George Whitefield’s Sin and the Gospel

Bryan Loritts
header for George Whitefield’s Sin and the Gospel

One of the greatest proclaimers of the gospel in church history was the English evangelist George Whitefield. Before Billy Graham, it can be argued that no one preached the gospel in America and the United Kingdom to more people than Whitefield in the eighteenth century and D. L. Moody in the nineteenth century. Whitefield’s influence on how we view the gospel today is both positive and negative.

“Whitefield—and many believers to this day—compartmentalized the gospel, emphasizing salvation while neglecting God’s call to care for those in need.”

Possessed with spirit-given abilities, Whitefield’s spellbinding dominance over his audience was such that masses of people flocked to hear him. In fact, so many people came that he could no longer preach in church buildings; he had to take to the fields. Over the span of his ministry, it is estimated that he preached over eighteen thousand times[1] to millions of people. A person of his stature would go down as one of the greatest men God has ever used, but at the same time there was a severe blemish on his earthly record.

George Whitefield owned slaves. To be sure, he was not the only preacher of his time to do so. Jonathan Edwards, a man called America’s greatest theologian, did as well. What makes Whitefield stand out, though, is that it was because of this preacher of the gospel’s influence that Georgia legalized slavery. Using his friendship with General James Oglethorpe, founder of the colony of Georgia, Whitefield lobbied to have slavery legalized. In a letter written to Oglethorpe and the trustees of the Colony of Georgia, Whitefield pleaded his case:

My chief end in writing this, is to inform you . . . that I am as willing as ever to do all I can for Georgia and the Orphan House, if either a limited use of negroes is approved of, or some more indented servants [are] sent over. If not, I cannot promise to keep any large family, or cultivate the plantation in any considerable manner.[2]

Whitefield’s biographer, Arnold Dallimore, remarks at the close of this letter, “such was Whitefield’s urging of the Trustees to allow slavery in Georgia, and as stated earlier, we can but deplore both his attitude and his action. . . . In 1750 the British Government submitted to the wishes of the majority of the people of Georgia; Oglethorpe’s slaveless society was done away with and slavery was made a legal practice in the colony.”[3]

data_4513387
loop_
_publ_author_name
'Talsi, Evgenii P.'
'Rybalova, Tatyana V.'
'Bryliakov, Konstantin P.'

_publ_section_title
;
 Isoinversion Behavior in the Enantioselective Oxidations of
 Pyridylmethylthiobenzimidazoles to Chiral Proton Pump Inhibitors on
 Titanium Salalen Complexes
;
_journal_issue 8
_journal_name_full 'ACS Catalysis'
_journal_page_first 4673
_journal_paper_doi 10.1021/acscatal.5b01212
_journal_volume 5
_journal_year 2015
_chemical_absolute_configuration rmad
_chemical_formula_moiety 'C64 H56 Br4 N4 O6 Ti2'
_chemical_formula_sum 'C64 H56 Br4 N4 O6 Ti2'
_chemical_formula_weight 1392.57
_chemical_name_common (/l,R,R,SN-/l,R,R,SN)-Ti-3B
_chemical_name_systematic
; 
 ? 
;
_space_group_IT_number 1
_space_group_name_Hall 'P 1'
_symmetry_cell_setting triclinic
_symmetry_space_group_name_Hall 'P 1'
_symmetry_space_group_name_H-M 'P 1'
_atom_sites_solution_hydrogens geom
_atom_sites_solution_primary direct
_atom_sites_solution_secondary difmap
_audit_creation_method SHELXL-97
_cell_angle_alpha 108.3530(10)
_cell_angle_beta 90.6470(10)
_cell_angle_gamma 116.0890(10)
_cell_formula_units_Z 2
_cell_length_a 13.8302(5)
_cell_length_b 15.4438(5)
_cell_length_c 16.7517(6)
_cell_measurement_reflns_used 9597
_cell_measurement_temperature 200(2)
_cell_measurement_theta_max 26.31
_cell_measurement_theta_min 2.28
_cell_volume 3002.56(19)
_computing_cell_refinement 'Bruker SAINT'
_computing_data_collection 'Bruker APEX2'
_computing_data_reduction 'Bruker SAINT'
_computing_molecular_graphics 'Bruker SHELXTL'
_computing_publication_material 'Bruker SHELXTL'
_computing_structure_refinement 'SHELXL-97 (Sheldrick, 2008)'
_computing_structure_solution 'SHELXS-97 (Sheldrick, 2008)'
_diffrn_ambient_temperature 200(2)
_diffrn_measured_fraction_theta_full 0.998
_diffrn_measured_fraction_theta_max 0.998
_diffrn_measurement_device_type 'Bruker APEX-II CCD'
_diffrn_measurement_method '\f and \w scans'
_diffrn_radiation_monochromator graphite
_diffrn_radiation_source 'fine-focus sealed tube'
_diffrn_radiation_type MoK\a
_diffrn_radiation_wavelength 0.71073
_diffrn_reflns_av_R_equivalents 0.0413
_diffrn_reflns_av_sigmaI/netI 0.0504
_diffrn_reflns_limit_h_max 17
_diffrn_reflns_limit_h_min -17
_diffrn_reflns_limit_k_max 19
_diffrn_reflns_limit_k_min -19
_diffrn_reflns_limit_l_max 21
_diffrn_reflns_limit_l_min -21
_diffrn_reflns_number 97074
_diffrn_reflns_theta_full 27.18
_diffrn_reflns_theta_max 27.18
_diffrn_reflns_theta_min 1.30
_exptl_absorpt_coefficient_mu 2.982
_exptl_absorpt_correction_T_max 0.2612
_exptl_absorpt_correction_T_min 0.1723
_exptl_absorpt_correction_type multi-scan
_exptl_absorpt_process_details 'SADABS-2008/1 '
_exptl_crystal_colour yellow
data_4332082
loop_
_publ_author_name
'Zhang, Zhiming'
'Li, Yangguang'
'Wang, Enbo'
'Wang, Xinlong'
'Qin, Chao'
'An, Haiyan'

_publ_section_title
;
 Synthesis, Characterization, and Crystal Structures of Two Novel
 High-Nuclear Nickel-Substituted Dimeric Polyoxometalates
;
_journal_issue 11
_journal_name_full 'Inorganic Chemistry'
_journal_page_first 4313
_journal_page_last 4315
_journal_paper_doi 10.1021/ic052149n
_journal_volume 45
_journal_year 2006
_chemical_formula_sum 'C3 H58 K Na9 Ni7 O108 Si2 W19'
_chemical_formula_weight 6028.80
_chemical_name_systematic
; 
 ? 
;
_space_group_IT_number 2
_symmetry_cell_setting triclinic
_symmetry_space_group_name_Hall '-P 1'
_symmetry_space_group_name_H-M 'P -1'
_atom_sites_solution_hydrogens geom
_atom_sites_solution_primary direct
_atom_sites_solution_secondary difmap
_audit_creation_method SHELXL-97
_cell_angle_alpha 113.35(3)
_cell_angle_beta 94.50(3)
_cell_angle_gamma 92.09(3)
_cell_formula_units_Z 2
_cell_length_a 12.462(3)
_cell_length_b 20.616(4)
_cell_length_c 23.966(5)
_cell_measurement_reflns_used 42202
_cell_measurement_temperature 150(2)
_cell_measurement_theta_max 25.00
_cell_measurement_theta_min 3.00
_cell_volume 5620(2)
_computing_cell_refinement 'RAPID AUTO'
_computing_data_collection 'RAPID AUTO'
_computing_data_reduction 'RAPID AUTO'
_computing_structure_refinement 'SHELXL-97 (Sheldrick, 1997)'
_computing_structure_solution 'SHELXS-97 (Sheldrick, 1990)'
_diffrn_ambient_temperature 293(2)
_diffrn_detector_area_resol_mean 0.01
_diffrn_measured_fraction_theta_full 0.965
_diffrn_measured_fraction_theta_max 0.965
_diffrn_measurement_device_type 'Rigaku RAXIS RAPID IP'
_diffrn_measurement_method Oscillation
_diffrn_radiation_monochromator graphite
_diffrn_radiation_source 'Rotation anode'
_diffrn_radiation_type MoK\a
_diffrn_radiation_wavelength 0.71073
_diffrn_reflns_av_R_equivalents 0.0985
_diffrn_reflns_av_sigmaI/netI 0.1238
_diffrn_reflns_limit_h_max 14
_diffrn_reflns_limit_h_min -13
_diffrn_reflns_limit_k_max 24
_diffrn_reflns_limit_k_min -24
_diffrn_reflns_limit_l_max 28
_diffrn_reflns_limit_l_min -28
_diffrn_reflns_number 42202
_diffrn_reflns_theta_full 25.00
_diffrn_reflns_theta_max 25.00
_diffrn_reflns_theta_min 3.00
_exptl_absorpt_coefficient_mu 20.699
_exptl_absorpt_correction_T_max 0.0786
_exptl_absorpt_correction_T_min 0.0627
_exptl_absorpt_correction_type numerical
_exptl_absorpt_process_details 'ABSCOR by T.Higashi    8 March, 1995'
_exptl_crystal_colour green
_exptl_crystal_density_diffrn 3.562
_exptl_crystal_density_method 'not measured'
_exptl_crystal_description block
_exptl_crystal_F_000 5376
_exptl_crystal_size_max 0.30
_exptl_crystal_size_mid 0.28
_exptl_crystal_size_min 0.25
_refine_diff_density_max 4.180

Tim Keller reminds us that we must always look for the sin beneath the sin, and when we examine George Whitefield’s desire to have slavery legalized in Georgia, we are forced to conclude that racism is not the ultimate issue. No, there’s a far greater problem. What kind of gospel did Whitefield preach that would allow the proclamation of Jesus Christ to millions of people—a man who died because God so loved the world— to coexist with lobbying for the legalization of slavery? Whitefield’s problem was not a race problem; it was a gospel problem. Whatever he may have purported to believe about the gospel, or to have preached, what is obvious for Whitefield is that in practice he understood the gospel to be almost solely in terms of my relationship with Christ to the exclusion of my relationship with others.

In fairness, Whitefield did preach to the slaves, which in that day was not very common, for it was thought among many white Christians that they did not have souls and were therefore not worthy of preaching to. Whitefield disagreed. And certainly God used many other deeply flawed Christian leaders. yet Whitefield—and many believers to this day—compartmentalized the gospel, emphasizing salvation while neglecting God’s call to care for those in need.

[1] Arnold Dallimore, George Whitefield, vol. 2 (Carlisle, Penn: Banner of Truth: 1980), 591, and vol.1 (Carlisle, Penn: Banner of Truth: 1970), 391.

[2] Ibid, vol. 2, 368.

[3] Ibid.

For Further Reading:

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by Bryan Loritts

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